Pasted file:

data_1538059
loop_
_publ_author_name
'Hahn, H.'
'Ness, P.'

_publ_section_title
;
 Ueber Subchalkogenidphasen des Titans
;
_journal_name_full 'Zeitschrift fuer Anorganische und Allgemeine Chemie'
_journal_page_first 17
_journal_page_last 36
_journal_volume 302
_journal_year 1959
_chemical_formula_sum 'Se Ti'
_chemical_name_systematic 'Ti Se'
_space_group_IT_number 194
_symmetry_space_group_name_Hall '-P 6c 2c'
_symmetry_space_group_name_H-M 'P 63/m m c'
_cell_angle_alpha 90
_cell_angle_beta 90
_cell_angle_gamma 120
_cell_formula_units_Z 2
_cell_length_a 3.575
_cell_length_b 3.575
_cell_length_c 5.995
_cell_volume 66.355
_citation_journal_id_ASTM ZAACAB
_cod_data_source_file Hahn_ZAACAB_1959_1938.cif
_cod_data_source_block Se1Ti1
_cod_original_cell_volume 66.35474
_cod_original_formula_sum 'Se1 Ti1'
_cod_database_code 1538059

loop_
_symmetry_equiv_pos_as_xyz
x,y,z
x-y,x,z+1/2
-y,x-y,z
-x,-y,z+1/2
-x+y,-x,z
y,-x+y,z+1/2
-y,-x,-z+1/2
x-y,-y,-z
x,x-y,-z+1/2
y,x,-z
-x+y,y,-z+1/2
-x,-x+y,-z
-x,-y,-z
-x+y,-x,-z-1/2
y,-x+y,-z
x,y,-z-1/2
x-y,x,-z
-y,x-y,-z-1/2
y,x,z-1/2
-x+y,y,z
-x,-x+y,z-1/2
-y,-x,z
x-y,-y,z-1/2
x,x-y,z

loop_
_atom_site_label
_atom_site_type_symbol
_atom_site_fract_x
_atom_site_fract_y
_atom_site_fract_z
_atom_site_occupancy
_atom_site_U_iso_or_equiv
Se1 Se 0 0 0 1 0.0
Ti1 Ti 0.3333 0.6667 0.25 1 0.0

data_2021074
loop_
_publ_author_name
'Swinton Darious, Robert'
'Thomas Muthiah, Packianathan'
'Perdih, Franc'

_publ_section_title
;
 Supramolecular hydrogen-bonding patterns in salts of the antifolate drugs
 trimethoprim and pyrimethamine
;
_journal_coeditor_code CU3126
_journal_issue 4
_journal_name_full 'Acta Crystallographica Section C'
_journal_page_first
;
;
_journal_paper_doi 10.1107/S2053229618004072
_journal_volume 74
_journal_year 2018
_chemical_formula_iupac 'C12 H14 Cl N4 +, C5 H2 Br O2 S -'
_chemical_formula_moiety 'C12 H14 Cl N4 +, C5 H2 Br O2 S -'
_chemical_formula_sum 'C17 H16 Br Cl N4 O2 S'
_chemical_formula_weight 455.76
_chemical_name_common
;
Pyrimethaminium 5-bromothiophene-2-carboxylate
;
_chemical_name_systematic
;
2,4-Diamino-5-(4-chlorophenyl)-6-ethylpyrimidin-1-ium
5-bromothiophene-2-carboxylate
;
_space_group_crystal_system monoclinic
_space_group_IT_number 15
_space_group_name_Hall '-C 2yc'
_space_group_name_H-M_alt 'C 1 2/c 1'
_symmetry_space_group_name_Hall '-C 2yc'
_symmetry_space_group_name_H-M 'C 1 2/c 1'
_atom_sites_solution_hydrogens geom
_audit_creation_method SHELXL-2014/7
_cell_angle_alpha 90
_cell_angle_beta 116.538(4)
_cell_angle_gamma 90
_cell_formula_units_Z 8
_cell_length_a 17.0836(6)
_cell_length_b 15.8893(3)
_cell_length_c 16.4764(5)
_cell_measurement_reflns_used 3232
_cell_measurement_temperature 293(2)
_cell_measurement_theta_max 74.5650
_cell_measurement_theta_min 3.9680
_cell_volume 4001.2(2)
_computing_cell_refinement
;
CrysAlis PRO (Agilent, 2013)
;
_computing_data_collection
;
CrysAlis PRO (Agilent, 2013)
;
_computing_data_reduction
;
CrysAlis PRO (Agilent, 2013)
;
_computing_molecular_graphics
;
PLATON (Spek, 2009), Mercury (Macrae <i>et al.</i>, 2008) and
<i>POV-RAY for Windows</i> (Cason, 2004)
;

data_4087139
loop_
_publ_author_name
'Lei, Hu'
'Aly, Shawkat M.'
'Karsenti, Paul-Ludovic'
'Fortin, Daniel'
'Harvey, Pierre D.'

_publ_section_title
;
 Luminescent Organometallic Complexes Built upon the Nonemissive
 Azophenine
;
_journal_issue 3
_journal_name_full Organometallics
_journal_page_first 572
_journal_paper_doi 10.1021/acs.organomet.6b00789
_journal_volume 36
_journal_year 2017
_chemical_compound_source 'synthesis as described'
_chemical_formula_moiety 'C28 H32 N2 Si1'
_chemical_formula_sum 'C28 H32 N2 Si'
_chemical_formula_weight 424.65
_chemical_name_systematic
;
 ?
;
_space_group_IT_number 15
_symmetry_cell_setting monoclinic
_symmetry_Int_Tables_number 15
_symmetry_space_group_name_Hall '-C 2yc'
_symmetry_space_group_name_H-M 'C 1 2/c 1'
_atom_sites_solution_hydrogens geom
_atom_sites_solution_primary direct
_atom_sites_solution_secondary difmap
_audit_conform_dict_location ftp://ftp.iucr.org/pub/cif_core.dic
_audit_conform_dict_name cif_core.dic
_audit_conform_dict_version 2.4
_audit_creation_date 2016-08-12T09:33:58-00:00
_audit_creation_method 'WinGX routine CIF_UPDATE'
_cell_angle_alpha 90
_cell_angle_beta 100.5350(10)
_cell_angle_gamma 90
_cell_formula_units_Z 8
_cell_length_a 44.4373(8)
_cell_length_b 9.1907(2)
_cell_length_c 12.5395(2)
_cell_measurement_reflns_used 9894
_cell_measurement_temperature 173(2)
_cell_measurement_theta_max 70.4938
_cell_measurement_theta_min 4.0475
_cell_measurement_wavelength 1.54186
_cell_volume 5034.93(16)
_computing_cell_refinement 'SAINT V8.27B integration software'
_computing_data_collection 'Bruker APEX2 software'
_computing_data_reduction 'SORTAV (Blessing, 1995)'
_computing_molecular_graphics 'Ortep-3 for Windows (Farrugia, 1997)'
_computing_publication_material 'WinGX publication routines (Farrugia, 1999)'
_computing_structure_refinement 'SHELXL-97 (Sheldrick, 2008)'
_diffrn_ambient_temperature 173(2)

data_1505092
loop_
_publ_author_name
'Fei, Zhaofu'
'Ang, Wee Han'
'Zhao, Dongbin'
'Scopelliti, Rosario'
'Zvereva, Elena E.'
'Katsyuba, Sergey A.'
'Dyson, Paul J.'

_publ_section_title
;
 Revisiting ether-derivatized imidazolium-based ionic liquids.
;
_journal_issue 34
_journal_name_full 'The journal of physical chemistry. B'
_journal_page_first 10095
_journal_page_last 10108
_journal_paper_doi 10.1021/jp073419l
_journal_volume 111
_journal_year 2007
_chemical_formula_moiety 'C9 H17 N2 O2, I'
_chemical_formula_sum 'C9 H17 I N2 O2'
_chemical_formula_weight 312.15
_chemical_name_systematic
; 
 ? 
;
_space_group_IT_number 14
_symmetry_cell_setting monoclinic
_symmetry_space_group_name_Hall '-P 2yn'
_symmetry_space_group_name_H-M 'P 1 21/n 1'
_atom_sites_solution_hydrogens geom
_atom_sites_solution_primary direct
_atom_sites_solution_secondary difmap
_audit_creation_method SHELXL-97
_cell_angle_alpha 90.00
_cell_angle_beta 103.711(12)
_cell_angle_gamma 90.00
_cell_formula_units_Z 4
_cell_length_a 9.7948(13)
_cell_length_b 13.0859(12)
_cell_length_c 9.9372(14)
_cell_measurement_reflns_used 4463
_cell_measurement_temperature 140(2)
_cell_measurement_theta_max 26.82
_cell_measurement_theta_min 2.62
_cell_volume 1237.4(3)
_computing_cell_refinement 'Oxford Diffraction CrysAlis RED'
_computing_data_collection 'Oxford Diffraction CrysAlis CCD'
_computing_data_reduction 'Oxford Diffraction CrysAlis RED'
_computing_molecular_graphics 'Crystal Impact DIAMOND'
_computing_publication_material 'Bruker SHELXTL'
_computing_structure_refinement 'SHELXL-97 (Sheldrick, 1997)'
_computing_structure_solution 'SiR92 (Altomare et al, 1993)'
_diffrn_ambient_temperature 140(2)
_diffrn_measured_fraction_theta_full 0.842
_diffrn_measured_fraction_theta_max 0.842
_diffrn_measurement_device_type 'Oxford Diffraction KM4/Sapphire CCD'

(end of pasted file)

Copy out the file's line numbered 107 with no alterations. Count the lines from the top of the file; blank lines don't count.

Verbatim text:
_symmetry_space_group_name_Hall '-C 2yc'